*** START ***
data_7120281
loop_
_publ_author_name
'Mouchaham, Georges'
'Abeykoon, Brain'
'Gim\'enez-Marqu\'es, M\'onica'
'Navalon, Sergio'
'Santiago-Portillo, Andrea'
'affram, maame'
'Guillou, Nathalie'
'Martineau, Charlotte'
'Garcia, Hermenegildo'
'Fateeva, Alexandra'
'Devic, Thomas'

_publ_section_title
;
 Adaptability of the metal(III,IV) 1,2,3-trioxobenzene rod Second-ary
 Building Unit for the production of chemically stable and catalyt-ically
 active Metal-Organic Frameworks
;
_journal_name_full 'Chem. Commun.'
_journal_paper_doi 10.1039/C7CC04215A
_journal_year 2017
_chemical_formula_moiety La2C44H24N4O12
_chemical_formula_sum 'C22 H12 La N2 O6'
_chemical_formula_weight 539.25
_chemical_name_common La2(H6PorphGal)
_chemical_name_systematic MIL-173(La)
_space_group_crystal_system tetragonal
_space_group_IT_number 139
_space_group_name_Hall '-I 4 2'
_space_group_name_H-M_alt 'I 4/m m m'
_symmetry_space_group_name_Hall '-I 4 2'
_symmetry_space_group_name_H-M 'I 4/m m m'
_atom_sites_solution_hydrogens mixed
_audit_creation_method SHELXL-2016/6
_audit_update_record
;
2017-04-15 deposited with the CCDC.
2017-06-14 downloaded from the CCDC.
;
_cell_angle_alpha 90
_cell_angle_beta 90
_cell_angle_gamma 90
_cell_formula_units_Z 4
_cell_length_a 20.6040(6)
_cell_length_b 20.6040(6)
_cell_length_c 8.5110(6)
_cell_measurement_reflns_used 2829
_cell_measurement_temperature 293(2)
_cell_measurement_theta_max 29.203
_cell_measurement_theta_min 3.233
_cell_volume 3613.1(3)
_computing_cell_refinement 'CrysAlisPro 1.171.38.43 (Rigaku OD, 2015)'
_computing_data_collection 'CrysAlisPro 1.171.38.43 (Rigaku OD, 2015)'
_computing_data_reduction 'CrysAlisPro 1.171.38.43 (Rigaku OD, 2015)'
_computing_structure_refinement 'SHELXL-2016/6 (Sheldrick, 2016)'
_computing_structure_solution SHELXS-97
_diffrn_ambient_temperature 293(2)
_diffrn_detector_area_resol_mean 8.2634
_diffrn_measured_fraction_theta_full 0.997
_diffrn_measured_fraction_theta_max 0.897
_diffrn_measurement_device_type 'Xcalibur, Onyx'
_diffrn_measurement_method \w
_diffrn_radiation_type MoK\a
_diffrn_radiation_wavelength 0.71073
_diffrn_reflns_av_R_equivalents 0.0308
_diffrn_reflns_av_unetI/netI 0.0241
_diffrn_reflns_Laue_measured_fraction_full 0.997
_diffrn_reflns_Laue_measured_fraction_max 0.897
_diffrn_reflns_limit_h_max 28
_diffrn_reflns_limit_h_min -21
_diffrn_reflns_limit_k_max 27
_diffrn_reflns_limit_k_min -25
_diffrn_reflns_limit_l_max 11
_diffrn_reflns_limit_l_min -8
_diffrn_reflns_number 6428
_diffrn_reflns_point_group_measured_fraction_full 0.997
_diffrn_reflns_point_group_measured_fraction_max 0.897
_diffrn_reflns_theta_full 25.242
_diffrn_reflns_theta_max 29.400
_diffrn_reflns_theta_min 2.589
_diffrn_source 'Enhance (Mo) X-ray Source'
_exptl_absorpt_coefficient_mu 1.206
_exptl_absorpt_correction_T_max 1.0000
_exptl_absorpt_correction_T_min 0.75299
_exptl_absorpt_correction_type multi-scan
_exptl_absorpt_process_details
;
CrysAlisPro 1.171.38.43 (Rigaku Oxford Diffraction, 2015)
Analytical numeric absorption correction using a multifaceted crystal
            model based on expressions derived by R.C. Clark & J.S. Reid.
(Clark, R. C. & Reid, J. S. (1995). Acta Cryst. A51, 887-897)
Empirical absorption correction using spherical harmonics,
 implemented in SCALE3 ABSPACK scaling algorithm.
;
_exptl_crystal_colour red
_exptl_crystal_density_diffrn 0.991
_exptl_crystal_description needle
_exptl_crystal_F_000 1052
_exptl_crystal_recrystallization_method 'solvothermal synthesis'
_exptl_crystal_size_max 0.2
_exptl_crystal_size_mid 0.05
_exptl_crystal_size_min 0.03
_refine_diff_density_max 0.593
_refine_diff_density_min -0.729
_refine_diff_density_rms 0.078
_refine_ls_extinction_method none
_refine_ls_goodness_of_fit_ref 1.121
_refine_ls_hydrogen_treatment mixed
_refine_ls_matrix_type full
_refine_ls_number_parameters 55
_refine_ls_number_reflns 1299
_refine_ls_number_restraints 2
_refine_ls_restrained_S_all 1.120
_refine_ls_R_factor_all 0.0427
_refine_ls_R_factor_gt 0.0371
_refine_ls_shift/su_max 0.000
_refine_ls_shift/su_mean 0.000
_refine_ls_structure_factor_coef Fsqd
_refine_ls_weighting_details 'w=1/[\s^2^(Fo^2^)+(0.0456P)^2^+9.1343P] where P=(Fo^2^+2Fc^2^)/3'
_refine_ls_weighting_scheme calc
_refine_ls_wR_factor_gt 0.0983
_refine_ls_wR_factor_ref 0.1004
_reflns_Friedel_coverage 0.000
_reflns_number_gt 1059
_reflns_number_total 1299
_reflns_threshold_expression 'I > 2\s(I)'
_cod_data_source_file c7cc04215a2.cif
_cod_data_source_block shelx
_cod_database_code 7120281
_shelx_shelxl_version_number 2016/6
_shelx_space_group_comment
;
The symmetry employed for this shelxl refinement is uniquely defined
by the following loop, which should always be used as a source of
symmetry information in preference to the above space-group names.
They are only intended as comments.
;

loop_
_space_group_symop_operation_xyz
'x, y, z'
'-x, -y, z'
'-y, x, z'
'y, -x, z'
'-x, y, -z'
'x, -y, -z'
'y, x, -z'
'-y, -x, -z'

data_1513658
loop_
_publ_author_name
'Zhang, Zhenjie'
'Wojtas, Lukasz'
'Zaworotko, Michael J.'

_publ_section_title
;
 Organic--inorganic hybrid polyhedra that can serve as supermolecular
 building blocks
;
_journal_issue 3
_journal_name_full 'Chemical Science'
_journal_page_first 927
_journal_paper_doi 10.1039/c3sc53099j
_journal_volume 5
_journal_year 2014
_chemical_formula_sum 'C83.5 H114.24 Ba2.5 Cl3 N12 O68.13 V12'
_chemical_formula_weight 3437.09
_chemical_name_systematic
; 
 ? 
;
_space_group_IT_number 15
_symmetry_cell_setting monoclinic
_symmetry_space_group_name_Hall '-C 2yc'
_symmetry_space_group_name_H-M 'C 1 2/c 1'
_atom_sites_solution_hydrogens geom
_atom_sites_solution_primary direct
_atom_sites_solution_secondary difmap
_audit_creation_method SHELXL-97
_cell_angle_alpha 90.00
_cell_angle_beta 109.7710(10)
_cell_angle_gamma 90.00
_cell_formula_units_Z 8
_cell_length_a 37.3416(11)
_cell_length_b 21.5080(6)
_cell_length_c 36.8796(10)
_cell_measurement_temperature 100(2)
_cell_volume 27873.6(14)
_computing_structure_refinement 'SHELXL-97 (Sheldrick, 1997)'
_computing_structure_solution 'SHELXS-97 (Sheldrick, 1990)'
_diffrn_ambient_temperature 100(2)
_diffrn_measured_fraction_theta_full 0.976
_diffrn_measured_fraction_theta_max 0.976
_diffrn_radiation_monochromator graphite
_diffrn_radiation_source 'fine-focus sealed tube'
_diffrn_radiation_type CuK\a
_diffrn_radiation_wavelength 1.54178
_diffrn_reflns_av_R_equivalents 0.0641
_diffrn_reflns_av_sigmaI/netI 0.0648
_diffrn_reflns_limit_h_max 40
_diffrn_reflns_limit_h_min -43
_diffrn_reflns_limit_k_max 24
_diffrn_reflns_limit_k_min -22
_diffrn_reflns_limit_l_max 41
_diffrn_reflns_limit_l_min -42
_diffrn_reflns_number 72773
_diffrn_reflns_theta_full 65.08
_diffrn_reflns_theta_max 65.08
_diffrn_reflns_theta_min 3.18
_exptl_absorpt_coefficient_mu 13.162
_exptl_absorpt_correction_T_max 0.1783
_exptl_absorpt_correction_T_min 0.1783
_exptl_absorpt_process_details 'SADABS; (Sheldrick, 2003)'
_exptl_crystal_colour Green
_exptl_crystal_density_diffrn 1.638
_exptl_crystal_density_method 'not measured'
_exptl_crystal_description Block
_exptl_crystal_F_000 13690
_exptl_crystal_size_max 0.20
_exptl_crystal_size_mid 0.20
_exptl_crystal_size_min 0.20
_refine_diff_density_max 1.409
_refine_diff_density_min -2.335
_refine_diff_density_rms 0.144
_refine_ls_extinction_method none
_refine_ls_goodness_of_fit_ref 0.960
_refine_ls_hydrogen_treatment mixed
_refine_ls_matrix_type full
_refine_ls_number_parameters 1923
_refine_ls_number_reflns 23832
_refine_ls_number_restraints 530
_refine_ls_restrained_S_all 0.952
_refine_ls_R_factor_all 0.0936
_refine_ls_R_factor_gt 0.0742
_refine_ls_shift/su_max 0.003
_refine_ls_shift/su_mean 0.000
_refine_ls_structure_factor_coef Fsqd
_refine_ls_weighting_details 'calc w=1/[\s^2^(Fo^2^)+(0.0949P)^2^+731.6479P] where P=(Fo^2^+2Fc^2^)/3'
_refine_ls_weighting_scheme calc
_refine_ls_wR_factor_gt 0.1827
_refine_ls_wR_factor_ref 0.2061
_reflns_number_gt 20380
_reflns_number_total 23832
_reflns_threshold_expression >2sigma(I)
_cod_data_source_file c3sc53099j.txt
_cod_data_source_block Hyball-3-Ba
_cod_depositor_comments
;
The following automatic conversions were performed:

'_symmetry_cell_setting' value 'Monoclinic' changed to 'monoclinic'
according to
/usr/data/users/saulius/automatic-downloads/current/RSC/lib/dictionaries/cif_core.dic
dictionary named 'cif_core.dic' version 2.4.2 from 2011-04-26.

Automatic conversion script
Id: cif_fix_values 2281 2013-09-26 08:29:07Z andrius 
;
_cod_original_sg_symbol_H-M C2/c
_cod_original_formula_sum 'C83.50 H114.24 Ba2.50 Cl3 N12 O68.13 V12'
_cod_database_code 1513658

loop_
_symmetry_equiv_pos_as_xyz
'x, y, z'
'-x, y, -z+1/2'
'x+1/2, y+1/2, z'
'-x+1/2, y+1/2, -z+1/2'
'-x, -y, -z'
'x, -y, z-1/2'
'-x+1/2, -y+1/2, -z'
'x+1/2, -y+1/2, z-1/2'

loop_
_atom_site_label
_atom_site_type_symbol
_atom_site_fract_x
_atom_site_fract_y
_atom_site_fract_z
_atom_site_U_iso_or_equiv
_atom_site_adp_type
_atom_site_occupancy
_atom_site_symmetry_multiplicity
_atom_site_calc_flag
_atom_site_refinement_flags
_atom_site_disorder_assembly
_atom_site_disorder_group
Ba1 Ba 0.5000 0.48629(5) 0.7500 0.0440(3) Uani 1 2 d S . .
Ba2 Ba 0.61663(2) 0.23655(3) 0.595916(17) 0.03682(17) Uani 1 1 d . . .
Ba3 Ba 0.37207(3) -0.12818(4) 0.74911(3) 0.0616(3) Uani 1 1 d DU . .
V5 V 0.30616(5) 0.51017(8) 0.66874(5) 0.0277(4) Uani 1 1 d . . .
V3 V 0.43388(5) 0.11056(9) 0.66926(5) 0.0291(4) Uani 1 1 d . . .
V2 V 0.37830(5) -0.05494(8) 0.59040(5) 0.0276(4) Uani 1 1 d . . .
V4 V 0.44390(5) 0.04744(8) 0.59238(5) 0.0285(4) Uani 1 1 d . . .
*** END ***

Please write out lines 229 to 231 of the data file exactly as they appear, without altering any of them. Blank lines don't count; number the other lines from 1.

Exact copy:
_refine_ls_matrix_type full
_refine_ls_number_parameters 1923
_refine_ls_number_reflns 23832